Ma enjoyed the close personal care. For a variety of reasons, people keep their distance from the aged, not realising that what they crave and need to live and flourish is human closeness, and lots of hugs, kisses, and touching. Ma responded to my touching with smiles and gentle sighs of satisfaction. I knew how she felt.

“I enjoyed that,” she said as I dried her hands.

“I know exactly what you mean,” I replied looking into her teary eyes.

- - -

Then, The Time Machine sprung into motion, whooshing me backwards to when, as a little lad, I studiously avoided acquaintance with soap and water unless I was sat on the end of the kitchen table with mother washing my face and hands with a flannel wetted from the Electra geyser that sat over the kitchen sink.

I would have stayed and been washed forever, because the touch of mother’s hands, an all too rare an event, I recognised as love. Kind words, familiar conversations, and time enjoyed together, played no part in the strange association that lasted all my childhood through, reaching down the years to affect me even in my own old age.

In that strange way that role reversal often creeps upon our lives, I had become the parent, and she the child. Her obvious enjoyment at this strange intimacy reflected what mine had been over sixty years before when I

It was during this procedure that the heavy curtain cruelly draped across mother’s understanding was drawn aside in a bright awakening that persisted for the rest of my visit that memorable day, and we conversed as we had never spoken before. In all my life I remember with clarity only one conversation with her that could be called a dialogue, and that was when I asked her how babies came to be.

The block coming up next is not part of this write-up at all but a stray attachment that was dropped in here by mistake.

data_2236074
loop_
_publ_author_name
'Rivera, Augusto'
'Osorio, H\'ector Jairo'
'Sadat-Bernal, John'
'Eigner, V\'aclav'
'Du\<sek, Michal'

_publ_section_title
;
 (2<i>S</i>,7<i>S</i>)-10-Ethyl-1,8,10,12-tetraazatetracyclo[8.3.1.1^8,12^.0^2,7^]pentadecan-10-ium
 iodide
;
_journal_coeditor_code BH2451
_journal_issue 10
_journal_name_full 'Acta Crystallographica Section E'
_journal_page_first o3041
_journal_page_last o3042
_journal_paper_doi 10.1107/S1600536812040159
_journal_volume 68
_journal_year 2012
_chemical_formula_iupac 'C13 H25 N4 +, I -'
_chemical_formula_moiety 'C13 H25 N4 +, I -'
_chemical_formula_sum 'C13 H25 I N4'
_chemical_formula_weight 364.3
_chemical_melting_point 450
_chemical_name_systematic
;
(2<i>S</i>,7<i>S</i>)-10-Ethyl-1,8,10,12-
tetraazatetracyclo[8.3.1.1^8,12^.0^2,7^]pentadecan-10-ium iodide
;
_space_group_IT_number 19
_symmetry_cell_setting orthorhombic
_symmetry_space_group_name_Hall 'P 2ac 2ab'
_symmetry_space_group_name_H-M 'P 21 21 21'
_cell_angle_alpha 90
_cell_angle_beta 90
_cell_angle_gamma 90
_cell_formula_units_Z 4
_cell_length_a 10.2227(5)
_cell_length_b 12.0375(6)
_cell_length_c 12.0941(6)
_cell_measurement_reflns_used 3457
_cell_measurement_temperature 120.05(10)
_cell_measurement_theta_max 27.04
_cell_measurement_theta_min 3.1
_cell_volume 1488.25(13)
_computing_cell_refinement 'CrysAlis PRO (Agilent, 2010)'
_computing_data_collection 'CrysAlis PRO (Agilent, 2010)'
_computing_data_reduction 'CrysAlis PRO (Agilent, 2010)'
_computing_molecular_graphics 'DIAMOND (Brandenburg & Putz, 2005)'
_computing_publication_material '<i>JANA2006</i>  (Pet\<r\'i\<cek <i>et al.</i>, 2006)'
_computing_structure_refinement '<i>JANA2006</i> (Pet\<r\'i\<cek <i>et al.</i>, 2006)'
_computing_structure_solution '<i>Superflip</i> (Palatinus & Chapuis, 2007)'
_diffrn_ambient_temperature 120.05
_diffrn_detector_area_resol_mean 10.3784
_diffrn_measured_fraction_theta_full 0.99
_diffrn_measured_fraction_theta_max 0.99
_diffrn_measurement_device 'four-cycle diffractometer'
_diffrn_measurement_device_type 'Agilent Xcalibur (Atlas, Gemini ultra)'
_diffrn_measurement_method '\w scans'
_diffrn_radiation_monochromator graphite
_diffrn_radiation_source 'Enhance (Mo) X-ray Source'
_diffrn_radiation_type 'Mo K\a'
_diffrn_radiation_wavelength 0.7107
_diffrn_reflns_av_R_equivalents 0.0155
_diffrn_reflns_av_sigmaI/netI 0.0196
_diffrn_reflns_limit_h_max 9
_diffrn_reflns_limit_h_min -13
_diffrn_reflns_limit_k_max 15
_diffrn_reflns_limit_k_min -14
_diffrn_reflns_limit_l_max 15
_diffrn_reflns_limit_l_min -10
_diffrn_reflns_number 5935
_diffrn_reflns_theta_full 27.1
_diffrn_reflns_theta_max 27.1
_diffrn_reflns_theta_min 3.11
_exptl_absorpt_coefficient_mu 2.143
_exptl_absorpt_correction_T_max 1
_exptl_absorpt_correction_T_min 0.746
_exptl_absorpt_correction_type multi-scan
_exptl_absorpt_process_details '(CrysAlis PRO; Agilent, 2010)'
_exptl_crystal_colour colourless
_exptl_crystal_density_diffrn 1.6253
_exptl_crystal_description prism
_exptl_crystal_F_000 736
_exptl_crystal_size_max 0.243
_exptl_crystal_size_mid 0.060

- - -

I was about twelve years old. She was on her way carrying the clothes basket indoors after hanging out the washing. As she mounted the steps up from the yard, I voiced my puzzlement.

“Mam. How are babies born?”

“You know!” she retorted, sounding angry, lifting the huge basket so as not to crush my head as she climbed the next three steps to the back door.

“I don’t!” I pleaded, turning to watch her disappearing through the door at high speed.

“No, but you’ve got a damned good idea!” she called backwards over her shoulder as the door slammed shut behind her. And that was the end of the subject, and the only conversation that I can recall having with her as a child.

- - -

This day we did better than that. It was light, inconsequential, even trivial, but it was a warm exchange. And it is the warmth of it, rather than its content, that I recall with purring satisfaction.

Her birthday came and went with little of it memorable. The veil had descended again. And though she seemed to enjoy the company, she spoke but little and only when addressed directly. Then, as suddenly as we had arrived, we were all gone. Driving away to travel to Telford, Kipling’s Recessional bled insistently into my mind.

The tumult and the shouting dies;
The Captains and the Kings depart:
Still stands Thine ancient sacrifice,
An humble and a contrite heart.

I left The Birthday Girl to her lonely life, watching repeats on Yorkshire Television, wondering where Ena Sharples, Martha Longhurst, and Elsie Tanner had gone, and when her mother would come to take her back to her childhood home.